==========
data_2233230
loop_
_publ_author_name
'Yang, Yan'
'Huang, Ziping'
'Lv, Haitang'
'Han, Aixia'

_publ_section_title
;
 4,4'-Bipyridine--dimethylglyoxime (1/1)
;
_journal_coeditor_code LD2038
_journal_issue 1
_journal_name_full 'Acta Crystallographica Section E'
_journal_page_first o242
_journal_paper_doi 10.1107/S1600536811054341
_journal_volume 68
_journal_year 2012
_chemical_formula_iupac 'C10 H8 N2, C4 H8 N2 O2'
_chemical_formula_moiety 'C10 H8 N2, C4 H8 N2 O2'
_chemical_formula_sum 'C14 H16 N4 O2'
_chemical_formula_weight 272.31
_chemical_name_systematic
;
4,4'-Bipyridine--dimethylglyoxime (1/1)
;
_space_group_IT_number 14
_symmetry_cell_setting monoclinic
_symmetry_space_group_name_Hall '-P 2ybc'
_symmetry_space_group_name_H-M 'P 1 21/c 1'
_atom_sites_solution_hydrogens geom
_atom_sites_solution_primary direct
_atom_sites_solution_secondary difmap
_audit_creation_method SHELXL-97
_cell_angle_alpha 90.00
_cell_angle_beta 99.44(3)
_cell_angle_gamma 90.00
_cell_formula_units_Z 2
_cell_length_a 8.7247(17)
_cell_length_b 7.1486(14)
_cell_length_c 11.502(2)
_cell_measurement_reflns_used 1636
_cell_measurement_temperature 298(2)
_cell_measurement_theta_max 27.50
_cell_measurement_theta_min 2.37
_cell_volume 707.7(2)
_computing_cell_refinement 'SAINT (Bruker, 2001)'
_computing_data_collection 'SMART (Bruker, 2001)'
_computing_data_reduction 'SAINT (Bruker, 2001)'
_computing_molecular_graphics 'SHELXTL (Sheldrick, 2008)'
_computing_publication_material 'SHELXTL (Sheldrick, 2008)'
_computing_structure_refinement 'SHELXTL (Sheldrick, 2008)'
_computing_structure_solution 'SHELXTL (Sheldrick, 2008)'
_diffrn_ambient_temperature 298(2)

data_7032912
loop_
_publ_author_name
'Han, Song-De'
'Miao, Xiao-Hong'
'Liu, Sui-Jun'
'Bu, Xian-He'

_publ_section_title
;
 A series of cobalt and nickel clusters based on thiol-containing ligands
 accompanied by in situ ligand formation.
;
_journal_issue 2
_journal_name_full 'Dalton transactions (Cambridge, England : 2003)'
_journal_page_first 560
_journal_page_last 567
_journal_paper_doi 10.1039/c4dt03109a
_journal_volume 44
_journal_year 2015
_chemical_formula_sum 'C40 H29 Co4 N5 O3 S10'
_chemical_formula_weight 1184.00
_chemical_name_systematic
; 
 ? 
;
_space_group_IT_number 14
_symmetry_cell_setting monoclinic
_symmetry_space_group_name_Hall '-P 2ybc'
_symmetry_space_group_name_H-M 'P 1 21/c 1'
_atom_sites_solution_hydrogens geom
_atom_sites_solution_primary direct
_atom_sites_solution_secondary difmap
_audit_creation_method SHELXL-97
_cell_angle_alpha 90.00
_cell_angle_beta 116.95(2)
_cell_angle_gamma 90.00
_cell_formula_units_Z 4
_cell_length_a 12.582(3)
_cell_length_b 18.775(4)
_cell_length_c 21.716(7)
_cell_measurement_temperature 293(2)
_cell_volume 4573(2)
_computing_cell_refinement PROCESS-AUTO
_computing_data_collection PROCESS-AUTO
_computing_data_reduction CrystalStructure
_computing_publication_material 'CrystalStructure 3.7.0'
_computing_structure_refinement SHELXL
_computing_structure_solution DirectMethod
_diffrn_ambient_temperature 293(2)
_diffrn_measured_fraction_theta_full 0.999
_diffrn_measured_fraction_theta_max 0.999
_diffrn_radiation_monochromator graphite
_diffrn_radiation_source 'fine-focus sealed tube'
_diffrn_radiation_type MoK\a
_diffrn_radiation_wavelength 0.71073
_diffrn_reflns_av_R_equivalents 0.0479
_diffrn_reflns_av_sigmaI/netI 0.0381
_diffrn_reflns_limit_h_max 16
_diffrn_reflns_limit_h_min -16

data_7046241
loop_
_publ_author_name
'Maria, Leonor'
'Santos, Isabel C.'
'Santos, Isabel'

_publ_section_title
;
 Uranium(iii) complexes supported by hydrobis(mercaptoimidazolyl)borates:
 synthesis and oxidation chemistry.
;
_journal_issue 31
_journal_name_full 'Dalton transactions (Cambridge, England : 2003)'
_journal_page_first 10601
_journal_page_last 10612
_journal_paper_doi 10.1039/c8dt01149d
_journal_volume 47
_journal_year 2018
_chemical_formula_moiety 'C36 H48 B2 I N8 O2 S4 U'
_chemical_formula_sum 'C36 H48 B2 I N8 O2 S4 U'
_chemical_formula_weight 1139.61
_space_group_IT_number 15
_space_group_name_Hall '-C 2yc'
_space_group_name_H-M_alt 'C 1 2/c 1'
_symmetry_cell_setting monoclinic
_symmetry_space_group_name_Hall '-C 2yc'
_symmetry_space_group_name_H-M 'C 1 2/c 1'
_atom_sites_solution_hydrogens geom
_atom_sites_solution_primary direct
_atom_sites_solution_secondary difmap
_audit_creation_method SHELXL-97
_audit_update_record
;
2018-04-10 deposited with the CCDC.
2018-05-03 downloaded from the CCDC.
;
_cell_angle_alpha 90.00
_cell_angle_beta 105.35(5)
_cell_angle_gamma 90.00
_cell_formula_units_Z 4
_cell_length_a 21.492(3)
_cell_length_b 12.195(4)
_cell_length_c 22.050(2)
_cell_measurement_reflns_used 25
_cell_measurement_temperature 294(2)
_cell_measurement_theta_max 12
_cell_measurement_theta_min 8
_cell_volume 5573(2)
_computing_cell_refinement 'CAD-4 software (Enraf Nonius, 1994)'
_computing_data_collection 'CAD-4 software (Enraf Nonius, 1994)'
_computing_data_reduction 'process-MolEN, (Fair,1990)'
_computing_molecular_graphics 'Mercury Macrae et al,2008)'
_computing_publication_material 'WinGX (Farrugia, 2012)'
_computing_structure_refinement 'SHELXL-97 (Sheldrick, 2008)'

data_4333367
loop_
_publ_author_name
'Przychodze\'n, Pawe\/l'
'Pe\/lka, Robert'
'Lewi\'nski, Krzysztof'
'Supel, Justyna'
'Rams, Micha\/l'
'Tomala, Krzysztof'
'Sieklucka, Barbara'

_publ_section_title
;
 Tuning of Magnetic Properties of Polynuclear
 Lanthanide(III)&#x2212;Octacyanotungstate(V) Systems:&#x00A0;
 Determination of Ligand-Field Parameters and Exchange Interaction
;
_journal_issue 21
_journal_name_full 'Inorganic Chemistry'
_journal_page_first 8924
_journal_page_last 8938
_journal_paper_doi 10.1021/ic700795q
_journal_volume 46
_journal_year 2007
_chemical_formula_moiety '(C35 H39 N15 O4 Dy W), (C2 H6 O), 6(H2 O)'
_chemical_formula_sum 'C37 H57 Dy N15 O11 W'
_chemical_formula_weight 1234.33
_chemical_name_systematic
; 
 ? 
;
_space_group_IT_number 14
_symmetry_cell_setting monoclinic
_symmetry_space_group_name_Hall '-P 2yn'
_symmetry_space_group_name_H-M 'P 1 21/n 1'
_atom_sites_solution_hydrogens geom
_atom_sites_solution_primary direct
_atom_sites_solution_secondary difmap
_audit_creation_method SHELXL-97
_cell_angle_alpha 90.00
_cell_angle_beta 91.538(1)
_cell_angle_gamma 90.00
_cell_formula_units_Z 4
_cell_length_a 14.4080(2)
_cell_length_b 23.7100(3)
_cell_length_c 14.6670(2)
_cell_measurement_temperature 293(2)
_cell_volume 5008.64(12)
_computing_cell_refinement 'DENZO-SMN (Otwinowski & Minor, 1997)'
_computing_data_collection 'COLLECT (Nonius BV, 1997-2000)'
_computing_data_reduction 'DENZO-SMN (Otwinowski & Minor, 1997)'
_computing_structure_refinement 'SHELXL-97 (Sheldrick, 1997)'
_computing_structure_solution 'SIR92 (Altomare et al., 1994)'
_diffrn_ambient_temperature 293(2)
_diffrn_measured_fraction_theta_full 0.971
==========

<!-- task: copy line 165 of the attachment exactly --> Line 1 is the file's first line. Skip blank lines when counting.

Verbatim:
_computing_molecular_graphics 'Mercury Macrae et al,2008)'